» U.S. Should Prioritize Bridge Repairs, Says Personal Injury Attorney with The Lietz Law Firm

U.S. Should Prioritize Bridge Repairs, Says Personal Injury Attorney with The Lietz Law Firm

Washington, D.C. (Law Firm Newswire) August 27, 2013 – A safety advocacy organization recently released a report showing one-in-nine bridges in the U.S. is structurally deficient.

According to an analysis of federal data by Transportation for America, nearly 67,000 of America’s 605,000 bridges require substantial repair or replacement. The report, titled “The Fix We’re In For: The State of the Nation’s Bridges 2013,” said 260 million vehicles pass over deficient bridges each day.

“We need to make the maintenance and safety of our infrastructure a priority again in America,” said Washington, D.C. personal injury attorney David Lietz.

The report says that almost 8,000 bridges are not just structurally deficient, but also “fracture critical.” This means that they were built with no redundancy in their key structural parts. If one of those components fails, the bridge could collapse.

Transportation for America ranked the 50 states and the District of Columbia in terms of the percentage of their bridges that are deficient. Pennsylvania ranked the worst, with 24.5 percent, followed by Oklahoma (22.0 percent), Iowa (21.7 percent), Rhode Island (21.6 percent), and South Dakota (20.3 percent).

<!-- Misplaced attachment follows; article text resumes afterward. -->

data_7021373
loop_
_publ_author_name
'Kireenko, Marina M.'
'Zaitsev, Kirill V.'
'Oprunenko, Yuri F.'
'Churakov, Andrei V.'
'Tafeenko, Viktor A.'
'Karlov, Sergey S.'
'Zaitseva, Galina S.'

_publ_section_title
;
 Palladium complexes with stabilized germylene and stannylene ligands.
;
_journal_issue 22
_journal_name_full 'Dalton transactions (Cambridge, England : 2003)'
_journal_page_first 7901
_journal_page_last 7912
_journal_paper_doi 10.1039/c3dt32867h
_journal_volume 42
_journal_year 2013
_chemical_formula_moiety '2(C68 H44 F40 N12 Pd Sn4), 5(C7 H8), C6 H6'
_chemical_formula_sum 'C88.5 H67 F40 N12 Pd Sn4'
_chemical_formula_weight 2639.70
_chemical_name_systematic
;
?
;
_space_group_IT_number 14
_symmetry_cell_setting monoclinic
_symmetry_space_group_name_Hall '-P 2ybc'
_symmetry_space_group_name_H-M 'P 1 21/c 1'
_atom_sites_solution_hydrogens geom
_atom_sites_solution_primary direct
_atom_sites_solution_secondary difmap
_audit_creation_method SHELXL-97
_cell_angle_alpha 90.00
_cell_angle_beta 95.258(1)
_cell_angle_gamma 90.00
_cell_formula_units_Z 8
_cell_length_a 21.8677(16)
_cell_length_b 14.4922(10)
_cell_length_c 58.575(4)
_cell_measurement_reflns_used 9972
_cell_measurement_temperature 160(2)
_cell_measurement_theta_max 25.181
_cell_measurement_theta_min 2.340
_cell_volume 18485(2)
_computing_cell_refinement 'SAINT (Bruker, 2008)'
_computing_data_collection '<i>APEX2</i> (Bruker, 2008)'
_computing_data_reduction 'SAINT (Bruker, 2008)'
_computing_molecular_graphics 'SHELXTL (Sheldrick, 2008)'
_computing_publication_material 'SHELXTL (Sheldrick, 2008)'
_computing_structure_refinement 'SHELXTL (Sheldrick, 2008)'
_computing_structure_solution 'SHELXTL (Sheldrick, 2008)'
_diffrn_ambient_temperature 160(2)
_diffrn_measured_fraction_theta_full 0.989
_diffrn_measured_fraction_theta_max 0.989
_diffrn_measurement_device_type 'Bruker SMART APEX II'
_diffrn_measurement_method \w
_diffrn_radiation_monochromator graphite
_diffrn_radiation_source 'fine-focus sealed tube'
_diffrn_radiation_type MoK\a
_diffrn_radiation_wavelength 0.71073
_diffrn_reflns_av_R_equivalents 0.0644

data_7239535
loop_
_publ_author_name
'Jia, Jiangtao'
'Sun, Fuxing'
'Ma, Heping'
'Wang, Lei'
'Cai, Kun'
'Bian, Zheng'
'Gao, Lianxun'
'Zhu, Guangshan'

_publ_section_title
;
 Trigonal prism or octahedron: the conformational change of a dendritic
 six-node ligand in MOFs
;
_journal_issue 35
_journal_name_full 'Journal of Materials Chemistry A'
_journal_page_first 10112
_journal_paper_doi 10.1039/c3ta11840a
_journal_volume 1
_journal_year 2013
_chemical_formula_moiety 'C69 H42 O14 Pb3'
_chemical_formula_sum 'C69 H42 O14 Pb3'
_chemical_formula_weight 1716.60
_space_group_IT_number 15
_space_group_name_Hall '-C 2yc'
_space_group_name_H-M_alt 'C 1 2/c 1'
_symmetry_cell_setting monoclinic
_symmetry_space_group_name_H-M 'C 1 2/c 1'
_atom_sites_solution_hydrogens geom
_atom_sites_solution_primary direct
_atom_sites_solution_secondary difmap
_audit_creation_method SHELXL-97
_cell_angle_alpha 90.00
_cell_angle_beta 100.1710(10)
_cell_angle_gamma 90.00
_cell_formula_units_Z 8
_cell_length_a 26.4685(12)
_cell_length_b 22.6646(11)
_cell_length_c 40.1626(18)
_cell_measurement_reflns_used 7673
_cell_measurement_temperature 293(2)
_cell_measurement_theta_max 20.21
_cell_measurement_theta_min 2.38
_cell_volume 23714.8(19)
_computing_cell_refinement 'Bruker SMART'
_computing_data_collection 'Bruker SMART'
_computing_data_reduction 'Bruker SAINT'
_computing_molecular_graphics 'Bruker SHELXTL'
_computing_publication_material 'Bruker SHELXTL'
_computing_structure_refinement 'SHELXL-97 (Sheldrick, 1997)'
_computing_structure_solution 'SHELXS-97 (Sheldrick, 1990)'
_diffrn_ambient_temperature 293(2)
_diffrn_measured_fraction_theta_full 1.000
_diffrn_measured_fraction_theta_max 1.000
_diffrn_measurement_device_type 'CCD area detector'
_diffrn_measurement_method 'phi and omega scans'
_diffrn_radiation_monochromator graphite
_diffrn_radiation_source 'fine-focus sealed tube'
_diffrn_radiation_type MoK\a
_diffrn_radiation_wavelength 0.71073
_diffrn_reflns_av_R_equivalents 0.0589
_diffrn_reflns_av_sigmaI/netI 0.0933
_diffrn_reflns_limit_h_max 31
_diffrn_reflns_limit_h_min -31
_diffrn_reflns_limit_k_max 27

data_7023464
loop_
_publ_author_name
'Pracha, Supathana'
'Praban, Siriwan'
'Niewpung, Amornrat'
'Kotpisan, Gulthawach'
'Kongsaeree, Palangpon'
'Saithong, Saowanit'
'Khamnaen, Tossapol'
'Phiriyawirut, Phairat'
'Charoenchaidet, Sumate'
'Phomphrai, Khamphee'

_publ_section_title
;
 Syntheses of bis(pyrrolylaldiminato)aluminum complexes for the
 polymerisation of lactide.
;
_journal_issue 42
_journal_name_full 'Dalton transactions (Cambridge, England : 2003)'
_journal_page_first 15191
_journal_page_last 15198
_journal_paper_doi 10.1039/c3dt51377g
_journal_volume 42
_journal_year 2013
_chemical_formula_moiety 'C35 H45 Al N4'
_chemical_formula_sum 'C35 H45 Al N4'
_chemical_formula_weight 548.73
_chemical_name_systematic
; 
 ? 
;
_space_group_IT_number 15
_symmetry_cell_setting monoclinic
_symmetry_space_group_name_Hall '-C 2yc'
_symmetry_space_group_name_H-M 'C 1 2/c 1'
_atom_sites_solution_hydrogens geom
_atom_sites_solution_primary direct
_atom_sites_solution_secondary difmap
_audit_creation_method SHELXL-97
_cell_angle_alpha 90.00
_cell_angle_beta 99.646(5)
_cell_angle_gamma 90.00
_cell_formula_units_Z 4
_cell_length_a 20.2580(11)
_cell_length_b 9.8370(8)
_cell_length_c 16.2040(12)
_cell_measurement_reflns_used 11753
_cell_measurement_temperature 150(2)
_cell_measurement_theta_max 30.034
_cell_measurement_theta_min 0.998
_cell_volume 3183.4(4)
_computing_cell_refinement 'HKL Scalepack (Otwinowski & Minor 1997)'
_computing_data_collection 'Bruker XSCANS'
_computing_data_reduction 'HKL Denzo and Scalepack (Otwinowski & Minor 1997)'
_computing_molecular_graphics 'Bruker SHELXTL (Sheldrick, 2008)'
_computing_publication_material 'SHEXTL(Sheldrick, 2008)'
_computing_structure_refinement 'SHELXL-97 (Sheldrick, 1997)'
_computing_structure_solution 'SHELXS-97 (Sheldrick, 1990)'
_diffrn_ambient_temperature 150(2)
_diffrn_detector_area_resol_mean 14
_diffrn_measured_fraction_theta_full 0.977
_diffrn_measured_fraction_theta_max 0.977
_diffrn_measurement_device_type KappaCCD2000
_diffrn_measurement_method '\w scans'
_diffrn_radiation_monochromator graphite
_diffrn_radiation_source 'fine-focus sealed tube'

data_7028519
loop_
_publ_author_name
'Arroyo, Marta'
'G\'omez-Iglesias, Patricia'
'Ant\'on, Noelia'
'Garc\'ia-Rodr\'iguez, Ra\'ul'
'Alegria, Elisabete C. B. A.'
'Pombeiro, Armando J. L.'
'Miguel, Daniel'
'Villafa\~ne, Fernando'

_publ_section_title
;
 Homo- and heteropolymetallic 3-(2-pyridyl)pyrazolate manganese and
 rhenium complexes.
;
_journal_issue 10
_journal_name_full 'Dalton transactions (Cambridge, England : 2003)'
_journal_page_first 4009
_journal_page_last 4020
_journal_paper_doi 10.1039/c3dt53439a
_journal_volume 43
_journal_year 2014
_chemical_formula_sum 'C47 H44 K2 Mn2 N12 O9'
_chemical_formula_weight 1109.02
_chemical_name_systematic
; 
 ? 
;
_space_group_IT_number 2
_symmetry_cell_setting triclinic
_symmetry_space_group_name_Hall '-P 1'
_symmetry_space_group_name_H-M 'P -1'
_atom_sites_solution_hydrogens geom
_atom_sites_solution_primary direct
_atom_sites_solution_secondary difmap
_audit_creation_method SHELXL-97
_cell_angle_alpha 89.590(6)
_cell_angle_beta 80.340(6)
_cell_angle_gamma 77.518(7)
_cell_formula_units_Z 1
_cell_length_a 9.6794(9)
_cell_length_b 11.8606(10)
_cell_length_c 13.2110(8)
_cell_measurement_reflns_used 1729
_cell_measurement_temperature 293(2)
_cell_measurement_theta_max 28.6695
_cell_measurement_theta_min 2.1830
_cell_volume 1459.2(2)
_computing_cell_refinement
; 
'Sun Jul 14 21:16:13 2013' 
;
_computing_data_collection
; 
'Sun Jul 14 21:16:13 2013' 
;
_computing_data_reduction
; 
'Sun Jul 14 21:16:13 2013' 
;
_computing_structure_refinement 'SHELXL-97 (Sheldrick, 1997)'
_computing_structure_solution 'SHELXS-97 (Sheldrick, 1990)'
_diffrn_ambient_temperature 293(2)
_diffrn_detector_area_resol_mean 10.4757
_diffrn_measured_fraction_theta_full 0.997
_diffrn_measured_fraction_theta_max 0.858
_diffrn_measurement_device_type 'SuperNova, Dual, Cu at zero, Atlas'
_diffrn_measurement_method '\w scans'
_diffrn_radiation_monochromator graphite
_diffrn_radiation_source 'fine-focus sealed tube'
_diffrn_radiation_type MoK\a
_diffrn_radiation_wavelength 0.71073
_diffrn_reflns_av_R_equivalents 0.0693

The report also called attention to the progress some states have made in repairing their bridges in recent years. Missouri has reduced the number of deficient bridges by over 15 percent since 2011.

That state was spurred to action by disaster. In 2007, the Interstate 35W Bridge over the Mississippi River collapsed during the evening rush hour, killing 13 people and injuring 145. The bridge had been deemed structurally deficient. Missouri is halfway through a decade-long, $2.5 billion campaign to repair 172 of the state’s worst bridges.

“It’s too common to see governments get serious about safety only after a disaster,” added Lietz. “But that’s not how we should get this done. It’s by no means outside our capability to make every bridge in this country safe and structurally sound.”

It would cost approximately $76 billion to eliminate the nation’s backlog of troubled bridges, according to the Federal Highway Administration. In most states, gasoline taxes are an important source of funds for bridge maintenance, and states with low gas taxes often have high rates of bridge deficiency. Oklahoma, the second-ranked state in bridge deficiency, and Missouri both have among the lowest gas tax rates in the nation.

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